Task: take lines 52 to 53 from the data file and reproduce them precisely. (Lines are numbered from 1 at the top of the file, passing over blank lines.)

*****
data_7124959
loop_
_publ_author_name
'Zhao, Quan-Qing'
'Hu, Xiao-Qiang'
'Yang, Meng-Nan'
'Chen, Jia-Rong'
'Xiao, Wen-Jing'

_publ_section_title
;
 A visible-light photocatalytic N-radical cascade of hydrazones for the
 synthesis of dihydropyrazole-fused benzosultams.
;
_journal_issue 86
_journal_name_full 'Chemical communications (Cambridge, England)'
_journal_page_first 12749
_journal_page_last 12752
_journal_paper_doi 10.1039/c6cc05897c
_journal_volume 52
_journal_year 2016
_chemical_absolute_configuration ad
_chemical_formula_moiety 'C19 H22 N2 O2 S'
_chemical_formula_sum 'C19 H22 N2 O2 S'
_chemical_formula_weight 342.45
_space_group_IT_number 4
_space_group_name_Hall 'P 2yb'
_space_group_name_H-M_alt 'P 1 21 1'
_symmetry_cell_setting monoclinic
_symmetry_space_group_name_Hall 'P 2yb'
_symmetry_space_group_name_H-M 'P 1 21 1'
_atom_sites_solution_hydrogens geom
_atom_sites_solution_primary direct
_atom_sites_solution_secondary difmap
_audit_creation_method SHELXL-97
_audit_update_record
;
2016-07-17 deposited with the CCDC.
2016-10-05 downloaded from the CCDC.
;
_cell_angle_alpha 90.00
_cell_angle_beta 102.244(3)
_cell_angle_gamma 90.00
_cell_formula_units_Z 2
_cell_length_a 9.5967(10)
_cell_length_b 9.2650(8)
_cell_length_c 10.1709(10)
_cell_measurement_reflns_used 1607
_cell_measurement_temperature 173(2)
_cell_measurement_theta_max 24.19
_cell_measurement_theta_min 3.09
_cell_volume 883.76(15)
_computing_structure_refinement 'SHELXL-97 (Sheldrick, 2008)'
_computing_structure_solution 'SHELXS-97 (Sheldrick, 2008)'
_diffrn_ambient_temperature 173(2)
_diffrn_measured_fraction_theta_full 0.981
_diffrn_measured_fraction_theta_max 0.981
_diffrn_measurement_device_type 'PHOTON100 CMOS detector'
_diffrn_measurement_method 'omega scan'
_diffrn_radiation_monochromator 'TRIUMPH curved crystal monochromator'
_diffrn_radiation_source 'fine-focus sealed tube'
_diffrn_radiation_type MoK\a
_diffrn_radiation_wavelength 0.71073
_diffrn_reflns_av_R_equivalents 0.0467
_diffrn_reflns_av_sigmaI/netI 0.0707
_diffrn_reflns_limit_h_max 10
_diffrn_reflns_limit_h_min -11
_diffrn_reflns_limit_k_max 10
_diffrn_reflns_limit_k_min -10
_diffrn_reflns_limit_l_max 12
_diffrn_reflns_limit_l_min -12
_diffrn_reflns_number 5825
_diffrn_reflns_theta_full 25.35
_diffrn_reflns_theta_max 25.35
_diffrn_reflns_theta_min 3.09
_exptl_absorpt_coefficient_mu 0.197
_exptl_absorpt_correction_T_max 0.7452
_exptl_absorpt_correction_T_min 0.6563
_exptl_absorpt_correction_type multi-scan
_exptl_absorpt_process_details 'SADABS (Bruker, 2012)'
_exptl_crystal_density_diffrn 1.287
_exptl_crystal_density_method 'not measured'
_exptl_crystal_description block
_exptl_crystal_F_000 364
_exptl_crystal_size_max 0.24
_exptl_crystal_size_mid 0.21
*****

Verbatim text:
_computing_structure_refinement 'SHELXL-97 (Sheldrick, 2008)'
_computing_structure_solution 'SHELXS-97 (Sheldrick, 2008)'